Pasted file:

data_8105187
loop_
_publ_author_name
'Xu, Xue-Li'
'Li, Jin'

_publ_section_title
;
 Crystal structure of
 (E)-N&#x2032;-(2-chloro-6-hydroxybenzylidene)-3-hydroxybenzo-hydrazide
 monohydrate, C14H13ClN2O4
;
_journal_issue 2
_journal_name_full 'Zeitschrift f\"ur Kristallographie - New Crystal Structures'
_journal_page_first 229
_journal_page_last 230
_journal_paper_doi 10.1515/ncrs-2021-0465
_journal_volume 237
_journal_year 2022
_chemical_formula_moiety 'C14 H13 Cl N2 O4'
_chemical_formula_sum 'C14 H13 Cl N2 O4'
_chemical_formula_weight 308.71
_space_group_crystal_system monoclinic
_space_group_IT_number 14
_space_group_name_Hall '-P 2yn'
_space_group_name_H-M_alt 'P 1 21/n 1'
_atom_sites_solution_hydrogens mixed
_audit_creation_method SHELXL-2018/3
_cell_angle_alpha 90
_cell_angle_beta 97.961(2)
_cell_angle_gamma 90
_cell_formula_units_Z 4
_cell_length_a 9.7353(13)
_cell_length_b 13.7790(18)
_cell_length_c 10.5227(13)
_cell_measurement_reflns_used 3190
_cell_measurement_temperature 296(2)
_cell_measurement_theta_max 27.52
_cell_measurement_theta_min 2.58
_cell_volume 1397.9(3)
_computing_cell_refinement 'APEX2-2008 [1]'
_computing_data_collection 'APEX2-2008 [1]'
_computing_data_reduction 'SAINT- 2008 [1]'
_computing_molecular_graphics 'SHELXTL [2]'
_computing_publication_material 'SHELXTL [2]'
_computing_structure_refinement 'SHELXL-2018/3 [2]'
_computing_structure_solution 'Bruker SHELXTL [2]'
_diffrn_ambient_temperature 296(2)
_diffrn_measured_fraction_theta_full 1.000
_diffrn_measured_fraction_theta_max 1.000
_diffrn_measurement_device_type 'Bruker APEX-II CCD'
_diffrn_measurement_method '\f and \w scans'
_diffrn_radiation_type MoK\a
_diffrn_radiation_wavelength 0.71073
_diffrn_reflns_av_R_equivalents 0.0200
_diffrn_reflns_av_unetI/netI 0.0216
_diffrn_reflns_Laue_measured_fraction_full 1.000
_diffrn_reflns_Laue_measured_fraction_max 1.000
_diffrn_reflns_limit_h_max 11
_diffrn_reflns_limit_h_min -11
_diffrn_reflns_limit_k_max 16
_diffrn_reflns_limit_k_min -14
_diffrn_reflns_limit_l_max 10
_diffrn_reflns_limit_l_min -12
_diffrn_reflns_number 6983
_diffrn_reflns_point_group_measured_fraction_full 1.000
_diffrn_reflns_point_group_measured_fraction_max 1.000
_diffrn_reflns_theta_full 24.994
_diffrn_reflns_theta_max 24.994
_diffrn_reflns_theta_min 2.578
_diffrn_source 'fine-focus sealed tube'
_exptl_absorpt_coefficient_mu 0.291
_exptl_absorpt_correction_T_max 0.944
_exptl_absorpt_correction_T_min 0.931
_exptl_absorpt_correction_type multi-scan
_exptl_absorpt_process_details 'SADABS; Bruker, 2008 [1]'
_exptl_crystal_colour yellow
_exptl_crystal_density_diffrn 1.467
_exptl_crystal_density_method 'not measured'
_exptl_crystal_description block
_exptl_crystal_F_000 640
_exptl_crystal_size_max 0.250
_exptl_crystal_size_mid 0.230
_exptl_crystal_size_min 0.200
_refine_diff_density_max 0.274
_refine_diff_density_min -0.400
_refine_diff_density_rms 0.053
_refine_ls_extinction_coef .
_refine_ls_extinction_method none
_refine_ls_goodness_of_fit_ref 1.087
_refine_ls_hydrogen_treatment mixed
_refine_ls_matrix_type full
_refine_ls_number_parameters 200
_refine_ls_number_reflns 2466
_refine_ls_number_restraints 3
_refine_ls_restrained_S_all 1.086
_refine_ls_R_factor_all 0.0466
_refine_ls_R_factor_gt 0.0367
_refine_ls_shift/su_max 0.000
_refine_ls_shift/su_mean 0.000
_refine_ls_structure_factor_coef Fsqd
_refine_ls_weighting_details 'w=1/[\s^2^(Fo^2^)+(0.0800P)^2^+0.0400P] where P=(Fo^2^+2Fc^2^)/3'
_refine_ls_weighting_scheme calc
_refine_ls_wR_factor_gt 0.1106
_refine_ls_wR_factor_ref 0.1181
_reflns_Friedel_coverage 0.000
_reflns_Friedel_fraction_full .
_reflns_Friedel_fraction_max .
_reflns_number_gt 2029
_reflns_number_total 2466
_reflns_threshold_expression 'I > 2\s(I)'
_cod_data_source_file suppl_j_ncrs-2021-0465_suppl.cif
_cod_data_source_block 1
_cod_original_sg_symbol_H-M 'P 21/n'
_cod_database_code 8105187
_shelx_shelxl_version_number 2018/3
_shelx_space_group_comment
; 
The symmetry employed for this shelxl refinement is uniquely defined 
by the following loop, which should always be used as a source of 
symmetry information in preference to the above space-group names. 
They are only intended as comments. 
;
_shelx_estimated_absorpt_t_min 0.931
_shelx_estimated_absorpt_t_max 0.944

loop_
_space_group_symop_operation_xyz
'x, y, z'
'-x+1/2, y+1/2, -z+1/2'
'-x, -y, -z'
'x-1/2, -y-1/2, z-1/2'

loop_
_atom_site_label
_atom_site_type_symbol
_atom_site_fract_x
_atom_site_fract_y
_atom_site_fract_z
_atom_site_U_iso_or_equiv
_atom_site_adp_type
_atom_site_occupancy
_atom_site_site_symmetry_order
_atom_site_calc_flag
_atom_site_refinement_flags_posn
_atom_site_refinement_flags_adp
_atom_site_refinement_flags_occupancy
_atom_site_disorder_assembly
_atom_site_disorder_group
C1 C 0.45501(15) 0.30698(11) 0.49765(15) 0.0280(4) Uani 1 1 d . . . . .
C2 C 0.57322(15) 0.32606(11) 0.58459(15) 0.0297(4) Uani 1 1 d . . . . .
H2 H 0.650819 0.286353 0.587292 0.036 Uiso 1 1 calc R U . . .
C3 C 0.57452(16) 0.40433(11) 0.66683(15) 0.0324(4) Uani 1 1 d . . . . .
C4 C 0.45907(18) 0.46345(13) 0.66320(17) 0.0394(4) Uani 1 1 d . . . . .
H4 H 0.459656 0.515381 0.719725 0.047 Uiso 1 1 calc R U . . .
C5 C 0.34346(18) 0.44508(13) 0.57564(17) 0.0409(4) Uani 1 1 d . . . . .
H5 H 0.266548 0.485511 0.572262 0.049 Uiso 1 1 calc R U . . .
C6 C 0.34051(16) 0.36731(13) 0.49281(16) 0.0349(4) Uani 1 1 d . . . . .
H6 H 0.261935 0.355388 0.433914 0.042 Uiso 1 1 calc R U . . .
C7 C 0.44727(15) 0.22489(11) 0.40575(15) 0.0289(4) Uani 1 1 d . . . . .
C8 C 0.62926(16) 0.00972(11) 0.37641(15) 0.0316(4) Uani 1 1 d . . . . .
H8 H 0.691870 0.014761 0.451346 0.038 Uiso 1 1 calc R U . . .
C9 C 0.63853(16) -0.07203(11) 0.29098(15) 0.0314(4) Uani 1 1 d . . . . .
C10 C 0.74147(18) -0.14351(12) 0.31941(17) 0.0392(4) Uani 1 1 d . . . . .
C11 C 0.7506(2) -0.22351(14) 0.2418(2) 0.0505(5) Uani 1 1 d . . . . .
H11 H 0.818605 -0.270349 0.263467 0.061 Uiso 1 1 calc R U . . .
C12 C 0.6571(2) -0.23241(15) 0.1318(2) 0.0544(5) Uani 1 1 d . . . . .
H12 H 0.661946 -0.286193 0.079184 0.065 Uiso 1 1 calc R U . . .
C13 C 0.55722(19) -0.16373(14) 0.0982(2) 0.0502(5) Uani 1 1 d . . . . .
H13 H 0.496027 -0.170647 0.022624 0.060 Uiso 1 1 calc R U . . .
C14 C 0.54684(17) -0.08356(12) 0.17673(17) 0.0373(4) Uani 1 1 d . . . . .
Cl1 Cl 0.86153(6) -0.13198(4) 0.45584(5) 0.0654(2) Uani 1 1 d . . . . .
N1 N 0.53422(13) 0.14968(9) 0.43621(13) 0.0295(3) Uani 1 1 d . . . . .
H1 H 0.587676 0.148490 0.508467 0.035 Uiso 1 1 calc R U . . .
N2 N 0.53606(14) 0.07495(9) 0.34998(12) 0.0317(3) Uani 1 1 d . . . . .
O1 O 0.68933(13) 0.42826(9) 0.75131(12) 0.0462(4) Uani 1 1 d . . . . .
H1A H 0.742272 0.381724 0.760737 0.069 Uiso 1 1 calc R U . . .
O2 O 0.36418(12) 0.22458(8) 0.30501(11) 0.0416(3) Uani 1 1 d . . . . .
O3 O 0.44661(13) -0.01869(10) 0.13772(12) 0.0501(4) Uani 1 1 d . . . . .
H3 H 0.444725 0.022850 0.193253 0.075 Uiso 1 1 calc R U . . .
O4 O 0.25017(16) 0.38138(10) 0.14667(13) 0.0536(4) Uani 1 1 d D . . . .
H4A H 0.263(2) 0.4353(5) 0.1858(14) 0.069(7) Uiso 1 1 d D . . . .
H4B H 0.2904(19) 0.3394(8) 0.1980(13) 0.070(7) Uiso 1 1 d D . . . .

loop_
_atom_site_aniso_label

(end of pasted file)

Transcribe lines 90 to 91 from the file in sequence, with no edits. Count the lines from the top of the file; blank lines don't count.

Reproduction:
_refine_ls_hydrogen_treatment mixed
_refine_ls_matrix_type full